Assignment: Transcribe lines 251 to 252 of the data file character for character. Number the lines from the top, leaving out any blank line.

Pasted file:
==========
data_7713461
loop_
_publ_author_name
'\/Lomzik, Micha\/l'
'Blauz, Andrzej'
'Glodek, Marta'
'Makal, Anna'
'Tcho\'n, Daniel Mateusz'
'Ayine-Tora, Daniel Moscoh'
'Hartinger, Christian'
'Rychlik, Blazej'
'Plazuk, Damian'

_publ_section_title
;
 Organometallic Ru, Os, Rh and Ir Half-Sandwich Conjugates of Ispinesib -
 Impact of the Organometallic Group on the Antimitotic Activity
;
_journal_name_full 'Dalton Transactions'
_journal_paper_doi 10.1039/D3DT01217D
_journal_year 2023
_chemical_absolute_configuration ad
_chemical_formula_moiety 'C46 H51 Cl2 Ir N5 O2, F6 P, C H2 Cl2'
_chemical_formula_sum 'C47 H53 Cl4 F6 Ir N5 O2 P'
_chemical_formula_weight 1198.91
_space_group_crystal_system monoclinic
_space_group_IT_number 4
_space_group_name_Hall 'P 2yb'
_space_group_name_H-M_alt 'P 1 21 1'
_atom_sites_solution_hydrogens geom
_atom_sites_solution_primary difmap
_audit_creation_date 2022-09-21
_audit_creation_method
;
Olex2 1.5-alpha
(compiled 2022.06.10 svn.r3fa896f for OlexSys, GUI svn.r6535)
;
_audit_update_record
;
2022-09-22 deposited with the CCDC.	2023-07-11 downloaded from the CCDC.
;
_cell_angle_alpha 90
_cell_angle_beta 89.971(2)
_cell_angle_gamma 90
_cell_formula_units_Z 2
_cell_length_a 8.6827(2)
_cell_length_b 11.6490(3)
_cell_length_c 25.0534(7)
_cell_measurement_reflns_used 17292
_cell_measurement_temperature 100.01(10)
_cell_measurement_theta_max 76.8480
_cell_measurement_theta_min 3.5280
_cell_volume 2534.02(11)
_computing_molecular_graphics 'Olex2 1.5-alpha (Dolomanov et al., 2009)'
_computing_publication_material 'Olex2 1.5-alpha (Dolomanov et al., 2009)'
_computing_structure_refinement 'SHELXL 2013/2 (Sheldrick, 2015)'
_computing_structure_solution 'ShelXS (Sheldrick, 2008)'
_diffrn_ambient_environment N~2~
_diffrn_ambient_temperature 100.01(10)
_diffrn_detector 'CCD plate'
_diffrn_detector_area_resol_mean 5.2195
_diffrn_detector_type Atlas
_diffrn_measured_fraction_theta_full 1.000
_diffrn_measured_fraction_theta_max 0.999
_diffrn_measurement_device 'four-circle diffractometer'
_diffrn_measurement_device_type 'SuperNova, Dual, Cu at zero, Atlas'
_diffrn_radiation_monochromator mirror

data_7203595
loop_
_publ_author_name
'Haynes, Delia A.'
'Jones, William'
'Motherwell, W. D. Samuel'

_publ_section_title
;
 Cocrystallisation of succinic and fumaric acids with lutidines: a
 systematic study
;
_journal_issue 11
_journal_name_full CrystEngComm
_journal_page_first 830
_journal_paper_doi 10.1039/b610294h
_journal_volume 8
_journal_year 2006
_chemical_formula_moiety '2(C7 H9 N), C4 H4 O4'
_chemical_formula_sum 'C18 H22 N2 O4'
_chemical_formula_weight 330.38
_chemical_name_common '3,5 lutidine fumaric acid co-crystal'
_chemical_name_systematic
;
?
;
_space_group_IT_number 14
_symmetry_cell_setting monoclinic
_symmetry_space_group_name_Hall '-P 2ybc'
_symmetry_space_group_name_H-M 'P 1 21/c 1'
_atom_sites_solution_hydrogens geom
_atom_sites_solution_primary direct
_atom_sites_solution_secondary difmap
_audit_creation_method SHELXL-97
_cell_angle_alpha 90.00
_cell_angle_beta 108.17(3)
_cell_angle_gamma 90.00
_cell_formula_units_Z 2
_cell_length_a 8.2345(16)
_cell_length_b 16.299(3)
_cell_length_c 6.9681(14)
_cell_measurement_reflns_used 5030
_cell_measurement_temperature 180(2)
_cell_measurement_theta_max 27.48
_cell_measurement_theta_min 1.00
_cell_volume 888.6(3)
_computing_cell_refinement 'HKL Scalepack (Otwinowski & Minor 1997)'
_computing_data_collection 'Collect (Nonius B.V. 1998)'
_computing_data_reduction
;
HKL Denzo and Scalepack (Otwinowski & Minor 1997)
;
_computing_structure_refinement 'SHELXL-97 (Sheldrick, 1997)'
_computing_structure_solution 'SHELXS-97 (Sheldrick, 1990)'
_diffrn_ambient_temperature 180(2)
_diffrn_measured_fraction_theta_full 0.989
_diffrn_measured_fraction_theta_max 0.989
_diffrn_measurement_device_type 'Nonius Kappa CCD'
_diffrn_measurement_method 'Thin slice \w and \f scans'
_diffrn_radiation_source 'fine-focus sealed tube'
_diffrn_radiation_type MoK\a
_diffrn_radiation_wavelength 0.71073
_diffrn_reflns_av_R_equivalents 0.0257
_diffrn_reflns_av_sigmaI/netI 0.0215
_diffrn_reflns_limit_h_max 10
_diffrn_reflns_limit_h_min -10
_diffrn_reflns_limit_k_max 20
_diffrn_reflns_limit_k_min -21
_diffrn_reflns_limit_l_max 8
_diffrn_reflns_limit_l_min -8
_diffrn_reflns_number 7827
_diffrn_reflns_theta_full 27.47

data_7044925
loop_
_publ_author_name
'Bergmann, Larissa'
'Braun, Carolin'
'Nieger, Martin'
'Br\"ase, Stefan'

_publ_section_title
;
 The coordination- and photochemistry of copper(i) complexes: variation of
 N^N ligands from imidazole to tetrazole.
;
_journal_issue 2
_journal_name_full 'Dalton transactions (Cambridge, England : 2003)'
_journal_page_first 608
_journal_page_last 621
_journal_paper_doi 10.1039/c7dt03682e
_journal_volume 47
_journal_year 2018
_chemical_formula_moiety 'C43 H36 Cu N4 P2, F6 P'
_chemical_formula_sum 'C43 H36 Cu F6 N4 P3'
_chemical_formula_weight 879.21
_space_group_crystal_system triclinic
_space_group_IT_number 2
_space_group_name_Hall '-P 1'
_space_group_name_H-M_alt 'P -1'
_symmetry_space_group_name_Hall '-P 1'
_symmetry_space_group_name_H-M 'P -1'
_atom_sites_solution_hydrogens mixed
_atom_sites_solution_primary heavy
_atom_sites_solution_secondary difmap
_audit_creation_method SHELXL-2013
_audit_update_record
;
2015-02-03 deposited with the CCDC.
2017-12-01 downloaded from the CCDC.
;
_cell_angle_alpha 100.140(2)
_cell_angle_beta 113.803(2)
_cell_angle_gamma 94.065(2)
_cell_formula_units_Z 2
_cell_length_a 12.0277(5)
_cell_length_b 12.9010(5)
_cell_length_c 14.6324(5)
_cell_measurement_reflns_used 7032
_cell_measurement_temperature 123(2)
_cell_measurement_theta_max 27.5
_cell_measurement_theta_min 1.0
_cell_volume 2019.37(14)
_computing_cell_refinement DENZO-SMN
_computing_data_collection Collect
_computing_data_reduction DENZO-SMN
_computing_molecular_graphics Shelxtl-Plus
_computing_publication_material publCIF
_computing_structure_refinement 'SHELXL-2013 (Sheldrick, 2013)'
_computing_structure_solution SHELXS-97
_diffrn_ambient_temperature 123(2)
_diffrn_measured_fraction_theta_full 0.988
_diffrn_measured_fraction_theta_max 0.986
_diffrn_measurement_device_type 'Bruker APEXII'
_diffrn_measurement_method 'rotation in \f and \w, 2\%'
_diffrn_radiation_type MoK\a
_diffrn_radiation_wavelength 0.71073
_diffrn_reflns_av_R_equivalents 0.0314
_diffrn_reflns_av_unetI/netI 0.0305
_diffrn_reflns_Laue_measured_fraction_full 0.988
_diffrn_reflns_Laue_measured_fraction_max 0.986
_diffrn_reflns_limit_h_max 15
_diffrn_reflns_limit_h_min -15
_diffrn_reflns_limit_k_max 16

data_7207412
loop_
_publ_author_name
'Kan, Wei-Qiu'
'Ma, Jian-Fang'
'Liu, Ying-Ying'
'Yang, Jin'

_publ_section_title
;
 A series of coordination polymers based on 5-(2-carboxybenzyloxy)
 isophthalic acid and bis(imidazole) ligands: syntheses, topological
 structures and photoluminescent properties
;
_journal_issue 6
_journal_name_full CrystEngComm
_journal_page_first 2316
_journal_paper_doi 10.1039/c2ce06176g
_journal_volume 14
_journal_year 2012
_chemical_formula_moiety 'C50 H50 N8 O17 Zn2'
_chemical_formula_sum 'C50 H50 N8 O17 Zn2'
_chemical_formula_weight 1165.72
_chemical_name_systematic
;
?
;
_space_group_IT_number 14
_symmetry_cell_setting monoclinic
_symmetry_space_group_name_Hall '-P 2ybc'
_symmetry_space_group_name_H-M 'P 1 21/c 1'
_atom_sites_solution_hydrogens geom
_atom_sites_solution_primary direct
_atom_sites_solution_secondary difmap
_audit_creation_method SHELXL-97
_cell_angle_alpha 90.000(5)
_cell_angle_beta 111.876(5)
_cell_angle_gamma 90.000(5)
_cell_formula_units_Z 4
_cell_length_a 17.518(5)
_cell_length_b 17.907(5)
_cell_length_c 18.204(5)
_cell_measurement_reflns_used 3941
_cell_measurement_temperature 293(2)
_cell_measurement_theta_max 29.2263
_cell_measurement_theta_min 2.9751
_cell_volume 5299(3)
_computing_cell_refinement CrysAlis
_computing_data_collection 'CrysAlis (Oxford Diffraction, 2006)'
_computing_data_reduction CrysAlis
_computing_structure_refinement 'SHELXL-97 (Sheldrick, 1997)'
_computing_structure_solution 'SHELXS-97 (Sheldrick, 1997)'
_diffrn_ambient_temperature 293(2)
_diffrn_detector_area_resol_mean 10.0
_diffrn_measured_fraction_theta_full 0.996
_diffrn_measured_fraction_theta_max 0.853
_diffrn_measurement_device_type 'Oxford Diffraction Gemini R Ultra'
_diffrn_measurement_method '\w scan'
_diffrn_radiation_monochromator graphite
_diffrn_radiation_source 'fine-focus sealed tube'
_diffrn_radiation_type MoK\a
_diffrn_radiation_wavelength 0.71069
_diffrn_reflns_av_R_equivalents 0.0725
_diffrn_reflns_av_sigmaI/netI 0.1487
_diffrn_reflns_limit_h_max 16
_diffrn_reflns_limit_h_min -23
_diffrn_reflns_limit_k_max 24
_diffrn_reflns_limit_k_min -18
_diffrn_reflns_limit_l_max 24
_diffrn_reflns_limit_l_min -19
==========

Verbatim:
_cell_measurement_theta_max 29.2263
_cell_measurement_theta_min 2.9751